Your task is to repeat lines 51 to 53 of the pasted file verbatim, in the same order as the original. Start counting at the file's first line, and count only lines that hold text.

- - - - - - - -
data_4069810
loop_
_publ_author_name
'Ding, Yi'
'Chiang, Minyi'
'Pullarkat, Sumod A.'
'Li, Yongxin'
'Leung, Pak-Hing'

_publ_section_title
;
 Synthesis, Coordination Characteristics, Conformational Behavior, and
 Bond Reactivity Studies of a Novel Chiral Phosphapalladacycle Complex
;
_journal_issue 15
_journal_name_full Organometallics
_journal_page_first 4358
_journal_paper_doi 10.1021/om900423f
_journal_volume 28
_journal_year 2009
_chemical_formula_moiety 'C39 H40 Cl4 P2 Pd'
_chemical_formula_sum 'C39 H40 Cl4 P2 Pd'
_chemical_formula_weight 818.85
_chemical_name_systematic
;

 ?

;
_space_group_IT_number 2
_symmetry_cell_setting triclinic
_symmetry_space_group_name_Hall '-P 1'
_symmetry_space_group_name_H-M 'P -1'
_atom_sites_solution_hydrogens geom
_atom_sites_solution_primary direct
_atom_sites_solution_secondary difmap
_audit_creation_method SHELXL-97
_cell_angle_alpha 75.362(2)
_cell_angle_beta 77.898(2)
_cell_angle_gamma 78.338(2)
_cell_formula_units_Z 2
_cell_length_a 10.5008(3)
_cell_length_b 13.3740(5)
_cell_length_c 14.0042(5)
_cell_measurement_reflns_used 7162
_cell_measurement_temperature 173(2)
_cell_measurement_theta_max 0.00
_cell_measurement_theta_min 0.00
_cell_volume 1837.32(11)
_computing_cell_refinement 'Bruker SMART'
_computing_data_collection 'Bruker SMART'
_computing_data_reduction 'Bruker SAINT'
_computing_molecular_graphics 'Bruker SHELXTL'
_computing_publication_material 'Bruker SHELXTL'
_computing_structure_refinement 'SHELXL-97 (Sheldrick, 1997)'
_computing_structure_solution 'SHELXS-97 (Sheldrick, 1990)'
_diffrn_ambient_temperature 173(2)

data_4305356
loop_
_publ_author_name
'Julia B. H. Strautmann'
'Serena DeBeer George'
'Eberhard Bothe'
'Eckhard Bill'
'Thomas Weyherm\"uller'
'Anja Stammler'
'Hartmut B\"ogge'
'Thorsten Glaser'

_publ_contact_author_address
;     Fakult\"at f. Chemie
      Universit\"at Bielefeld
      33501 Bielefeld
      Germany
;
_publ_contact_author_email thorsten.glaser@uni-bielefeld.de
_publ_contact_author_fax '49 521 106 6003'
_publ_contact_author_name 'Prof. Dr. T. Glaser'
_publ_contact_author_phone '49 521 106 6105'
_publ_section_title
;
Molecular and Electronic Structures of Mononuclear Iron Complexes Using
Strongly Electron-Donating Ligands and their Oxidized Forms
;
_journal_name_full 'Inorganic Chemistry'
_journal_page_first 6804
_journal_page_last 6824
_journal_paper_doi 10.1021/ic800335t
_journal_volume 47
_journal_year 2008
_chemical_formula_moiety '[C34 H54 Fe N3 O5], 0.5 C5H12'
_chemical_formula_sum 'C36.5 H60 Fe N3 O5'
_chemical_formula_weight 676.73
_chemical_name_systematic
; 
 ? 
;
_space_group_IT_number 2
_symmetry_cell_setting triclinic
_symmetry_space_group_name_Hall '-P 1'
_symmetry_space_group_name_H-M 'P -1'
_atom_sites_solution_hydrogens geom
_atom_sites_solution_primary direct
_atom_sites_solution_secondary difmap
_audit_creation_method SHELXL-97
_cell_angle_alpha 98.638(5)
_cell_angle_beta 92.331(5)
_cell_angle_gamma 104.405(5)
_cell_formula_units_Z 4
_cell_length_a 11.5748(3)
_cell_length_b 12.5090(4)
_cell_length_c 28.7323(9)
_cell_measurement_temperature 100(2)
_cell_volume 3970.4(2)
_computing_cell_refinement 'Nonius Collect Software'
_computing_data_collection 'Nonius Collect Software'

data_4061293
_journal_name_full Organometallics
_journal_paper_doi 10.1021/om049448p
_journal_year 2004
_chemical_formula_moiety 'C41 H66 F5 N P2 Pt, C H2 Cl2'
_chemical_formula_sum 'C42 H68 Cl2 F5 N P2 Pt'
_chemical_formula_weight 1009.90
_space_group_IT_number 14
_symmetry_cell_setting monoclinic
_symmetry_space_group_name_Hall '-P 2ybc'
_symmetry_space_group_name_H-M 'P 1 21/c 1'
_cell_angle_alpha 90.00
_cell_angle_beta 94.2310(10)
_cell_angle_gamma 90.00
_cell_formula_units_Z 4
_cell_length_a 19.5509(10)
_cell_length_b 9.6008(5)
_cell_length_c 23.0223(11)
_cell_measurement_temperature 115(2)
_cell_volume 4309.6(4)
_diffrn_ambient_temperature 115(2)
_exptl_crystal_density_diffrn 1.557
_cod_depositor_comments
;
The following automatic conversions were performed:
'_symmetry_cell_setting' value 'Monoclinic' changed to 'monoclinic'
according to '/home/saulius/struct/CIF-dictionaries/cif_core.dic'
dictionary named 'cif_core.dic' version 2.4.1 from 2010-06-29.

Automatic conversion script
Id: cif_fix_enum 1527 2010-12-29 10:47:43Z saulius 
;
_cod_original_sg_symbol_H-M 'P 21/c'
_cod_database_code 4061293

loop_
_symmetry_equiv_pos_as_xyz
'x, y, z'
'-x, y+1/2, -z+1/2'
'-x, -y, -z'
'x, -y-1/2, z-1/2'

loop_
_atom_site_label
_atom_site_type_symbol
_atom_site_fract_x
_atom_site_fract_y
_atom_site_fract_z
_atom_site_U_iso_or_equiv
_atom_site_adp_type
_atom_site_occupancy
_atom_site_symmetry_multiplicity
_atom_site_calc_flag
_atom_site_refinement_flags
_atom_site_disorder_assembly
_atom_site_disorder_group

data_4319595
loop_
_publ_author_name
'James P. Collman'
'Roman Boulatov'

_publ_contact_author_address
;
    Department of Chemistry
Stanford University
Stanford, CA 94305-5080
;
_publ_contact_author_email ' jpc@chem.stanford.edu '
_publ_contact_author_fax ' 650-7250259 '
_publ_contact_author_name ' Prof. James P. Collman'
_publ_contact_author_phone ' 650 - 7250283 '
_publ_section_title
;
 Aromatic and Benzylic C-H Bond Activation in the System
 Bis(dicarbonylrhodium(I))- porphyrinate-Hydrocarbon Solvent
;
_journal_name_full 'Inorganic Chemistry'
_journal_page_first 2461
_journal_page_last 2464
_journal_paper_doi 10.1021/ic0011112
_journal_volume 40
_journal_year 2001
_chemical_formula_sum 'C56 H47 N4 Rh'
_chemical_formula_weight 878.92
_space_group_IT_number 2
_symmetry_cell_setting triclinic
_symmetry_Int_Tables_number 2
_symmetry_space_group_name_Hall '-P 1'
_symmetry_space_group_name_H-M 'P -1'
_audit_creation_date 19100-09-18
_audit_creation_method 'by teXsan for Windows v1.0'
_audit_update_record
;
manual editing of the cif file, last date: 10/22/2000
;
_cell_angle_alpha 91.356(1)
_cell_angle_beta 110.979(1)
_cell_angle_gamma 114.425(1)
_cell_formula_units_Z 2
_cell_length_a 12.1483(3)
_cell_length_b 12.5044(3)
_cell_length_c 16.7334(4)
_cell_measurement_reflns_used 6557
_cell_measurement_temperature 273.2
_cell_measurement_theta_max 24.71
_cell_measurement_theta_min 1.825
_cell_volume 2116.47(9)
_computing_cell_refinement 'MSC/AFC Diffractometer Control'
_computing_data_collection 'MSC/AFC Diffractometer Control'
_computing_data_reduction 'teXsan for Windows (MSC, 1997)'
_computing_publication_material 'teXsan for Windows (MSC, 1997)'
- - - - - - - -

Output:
_computing_publication_material 'Bruker SHELXTL'
_computing_structure_refinement 'SHELXL-97 (Sheldrick, 1997)'
_computing_structure_solution 'SHELXS-97 (Sheldrick, 1990)'